rlne. Evie Young's trip to Oklahoma
over Thanksgiving held a sur
prise in the form of a diamond
ring. John David Sorrells is her
Evie is a member of Chi
Omega, Home Ec club, and treas
urer of Ag YWCA and Phi Epsi
lon Omicron. John, is studying
for his Master's degree in
physics. He also is instructing
freshman physics classes.
The couple is planning a sum
mer wedding.
Monday night chapter dinners
revealed other recent romantic
Penny Parsons passed candy
at the Alpha Phi house to an
nounce her' engagement to Dick
Gratton. Miss Parsons is a sen
ior and a major in speech cor
rection. Gratton is now engaged
in work in Omaha.
A new diamond now rests on
the finger of Joyce Buck. . She
received it recently from Dean
Armstrong, Theta Xi. Joyce
passed candy at the Alpha Xi
Delta house.
A box of fudge and a box of
chocolates were passed at the
Alpha Chi Omega house Mon
day night.
The Sigma Alpha Epsilon's
came over for the surprise pin
ning of Mickey McKie and Val
Hammond. The girls also sur
prised them by kidnapping Ham
mond. V
t;c,-. --. 5-'
The wedding of Charmaine
Marquson and Winton Buckley
will take place next June ac
cording to the newly engaged
couple. Winton is a member of
Alpha Tau Omega.
Delta Sigs Hear
Air Lines Official
S. M. Haddem was guest
speaker Monday night at a meet
ing of Delta Sigma Pi, profes
sional business fraternity. "Air
Transportation in Business To
day" was the theme of his talk.
Mr. Haddem presently holds
the position of station manager
in the Lincoln office of United
Air Lines.
VARSITY: "The White Tower"
1:26, 3:29, 5:32, 7:35, 9:38.
STATE: "Fortunes of Captain
Blood," 1:00, 3:54, 6:48, 9:42.
"Beyond the Purple Hills," 2:42,
5:37, 8:31.
HUSKER: "Arizona Cowboy,"
2:24, 4:55, 7:26, 9:51. "Radar Se
cret Service," 1:21, 3:52, 6:23,
r- , Mighty Mustang... II KVf If ' . , t , ' 1 Itfij 'tHr
. ., - . aft AS? ...,;c .ni z -fA.j, , M s ;
GLENN FOSO liW' e fluecr,$ are t i F
OSCAR H0M01M fHTX 1 yen jU , Vu9 fl in r & v ' - -1. , I ffh ' VTKw jBfT Ju Mch ','M' - f ' a "I 'j'''rx ,y '
-w -y xr
KW SAM1VB MftMIKE! lf I '''' f'U ' 1' '
Vint AU I KT 1 Wl XX ,'Sf ..
in . ...el. W 9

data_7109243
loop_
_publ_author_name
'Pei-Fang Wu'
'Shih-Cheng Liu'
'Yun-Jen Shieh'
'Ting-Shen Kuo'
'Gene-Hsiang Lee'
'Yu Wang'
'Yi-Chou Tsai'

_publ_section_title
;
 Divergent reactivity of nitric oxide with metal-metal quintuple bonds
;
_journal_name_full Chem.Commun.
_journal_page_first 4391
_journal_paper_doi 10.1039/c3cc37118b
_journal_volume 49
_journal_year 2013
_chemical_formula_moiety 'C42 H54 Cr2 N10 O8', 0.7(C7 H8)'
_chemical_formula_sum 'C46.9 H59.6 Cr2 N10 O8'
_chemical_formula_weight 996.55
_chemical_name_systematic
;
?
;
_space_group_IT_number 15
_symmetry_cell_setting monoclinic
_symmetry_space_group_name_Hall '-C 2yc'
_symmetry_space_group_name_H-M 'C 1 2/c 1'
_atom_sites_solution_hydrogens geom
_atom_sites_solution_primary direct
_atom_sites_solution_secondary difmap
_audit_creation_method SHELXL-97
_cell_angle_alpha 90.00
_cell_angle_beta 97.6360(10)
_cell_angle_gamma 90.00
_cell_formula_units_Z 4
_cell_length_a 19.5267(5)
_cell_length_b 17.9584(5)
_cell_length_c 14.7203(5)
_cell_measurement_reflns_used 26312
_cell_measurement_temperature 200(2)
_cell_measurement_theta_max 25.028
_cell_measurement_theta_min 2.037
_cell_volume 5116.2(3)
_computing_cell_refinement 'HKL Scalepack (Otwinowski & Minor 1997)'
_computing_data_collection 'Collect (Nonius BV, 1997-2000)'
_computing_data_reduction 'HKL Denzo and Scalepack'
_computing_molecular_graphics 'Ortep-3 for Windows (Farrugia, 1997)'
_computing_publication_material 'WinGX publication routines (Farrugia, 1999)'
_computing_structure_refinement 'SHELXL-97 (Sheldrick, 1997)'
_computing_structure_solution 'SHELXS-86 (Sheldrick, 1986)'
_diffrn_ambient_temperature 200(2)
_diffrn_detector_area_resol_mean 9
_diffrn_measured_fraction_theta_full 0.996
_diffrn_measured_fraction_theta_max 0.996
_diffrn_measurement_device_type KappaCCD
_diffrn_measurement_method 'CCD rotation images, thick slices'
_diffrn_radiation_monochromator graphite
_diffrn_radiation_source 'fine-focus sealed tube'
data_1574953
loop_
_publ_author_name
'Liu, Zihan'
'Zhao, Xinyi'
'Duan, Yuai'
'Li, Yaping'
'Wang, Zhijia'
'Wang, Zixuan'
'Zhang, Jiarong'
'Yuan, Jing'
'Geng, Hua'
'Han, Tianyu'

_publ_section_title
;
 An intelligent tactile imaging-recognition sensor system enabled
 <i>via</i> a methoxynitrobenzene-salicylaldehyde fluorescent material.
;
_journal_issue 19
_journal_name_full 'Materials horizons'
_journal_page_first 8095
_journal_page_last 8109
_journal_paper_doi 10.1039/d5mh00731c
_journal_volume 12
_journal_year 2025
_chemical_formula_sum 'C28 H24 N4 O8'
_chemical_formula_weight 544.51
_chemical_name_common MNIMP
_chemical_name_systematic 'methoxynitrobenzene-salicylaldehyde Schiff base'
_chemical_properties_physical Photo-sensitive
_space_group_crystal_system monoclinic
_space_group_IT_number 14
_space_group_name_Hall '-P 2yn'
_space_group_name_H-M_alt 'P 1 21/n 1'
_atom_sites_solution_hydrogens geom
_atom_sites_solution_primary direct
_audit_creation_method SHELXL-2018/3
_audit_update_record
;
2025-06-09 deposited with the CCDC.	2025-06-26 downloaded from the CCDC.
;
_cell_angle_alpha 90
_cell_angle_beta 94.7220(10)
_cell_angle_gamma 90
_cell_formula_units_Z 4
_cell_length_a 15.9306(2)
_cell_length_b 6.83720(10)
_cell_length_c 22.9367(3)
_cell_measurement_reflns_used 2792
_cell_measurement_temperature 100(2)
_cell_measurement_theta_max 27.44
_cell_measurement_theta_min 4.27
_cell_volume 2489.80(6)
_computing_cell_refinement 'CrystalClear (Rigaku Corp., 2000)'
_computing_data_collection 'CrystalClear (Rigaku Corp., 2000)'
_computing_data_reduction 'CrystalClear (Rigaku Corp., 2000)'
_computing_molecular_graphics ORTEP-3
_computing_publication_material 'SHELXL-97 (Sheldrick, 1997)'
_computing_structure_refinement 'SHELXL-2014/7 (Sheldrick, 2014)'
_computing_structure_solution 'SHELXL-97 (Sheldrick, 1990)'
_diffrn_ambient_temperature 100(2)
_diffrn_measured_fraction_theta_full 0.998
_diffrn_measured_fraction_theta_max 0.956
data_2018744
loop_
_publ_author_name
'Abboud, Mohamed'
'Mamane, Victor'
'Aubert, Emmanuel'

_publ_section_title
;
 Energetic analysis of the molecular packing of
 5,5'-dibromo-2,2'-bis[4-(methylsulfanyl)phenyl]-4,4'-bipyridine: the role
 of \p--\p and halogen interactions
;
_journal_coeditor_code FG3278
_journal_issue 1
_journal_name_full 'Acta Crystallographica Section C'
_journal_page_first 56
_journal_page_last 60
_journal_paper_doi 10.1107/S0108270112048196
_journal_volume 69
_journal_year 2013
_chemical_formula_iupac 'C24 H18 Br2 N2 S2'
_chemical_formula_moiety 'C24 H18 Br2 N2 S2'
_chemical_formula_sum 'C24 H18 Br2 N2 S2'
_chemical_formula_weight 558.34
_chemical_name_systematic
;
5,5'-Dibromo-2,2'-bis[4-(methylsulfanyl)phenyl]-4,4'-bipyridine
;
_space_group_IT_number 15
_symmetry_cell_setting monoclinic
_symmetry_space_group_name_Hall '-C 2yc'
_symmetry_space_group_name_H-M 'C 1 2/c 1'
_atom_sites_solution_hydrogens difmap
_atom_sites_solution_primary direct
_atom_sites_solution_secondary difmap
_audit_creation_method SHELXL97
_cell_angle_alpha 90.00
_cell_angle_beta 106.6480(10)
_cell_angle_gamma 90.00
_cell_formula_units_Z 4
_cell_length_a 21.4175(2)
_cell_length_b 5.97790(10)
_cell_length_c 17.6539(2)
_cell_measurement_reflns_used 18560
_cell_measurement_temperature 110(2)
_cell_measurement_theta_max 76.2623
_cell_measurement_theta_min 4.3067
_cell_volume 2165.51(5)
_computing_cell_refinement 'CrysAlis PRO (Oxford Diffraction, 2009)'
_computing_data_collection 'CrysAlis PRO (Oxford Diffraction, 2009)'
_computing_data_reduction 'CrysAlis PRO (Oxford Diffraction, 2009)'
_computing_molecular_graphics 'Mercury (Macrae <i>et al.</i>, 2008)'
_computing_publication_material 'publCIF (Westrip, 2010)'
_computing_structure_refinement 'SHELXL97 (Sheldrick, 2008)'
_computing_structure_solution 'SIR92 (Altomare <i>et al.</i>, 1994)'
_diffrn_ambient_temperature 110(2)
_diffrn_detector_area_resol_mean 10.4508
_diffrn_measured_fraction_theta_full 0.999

I "Beyond The Purple Hills" V ft h fi Li """""i 1
REX ALLEN I! : - . 77 ' '" 11 "
I In I I a staajh . . .1 a A mm. eemems ss
I hbhsva.,. m...imu I 'saw I ! B H f VJUsllA Hi AlailA P . M
comr II --w ej- w twY vrsjajsji ii4mif9 I fffW JWCt,
II 1' , '
- 1 1 " ' " -
Christian Church
Scene of Wedding
Carmen Shepherd and Robert
Longman were married Tuesday
evening in front of a background
of pedestal baskets of white
mums and pompons and lighted
tapers in seven-brached candel
abra. The wedding was held in the
chancel of the First Christian
church. The bride chose a gown
of shimmering white satin. Seed
pearls and bugle beads outlined
the sweetheart neckline of the
snugly fitted bodice and formed
a sunburst design.
Miss Shepherd is an alum
member of Sigma Kappa sor
ority. She was also a member of
Phi Beta Kappa, Phi Sigma Iota,
and Alpha Lambda Delta.
Rites Solemnized
At Sorority House t
The Alpha Chi Omega fire
place was banked with baskets
of white and coral carnations
and lighted tapers in candelabra
for a wedding last week.
Bonnie Washington was mar
ried to Walter Gaebler II. For
the 8 o'clock evening ceremony
the bride wore a gown of candle
light length fashioned of im
ported lace with a satin under
dress. A reception was held in the
dining room immediately follow
ing the wedding. The table was
centered with a three-tiered
wedding cake surrounded by ivy
leaves and banked on either side
by candelabra.
Both Mr. and Mrs. Washing
ton are graduates of the Univer
sity. She is a member of Alpha
Chi Omega and he is a Sig Ep.
from our wide selection of fresh flowers
I'i if '
4 Only fine tobacco gives you both real mildness I Aw)
V""""" and rich taste. And Lucky Strike means fine '&
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Elliots Yaley
Wedding Held
At High Noon
The high noon wedding cere
mony of Catherine Elliott and
Ray Yaley was solemnized at the
First Methodist Church in
Scottsbluff Nov. 23.
Four-hundred . guests were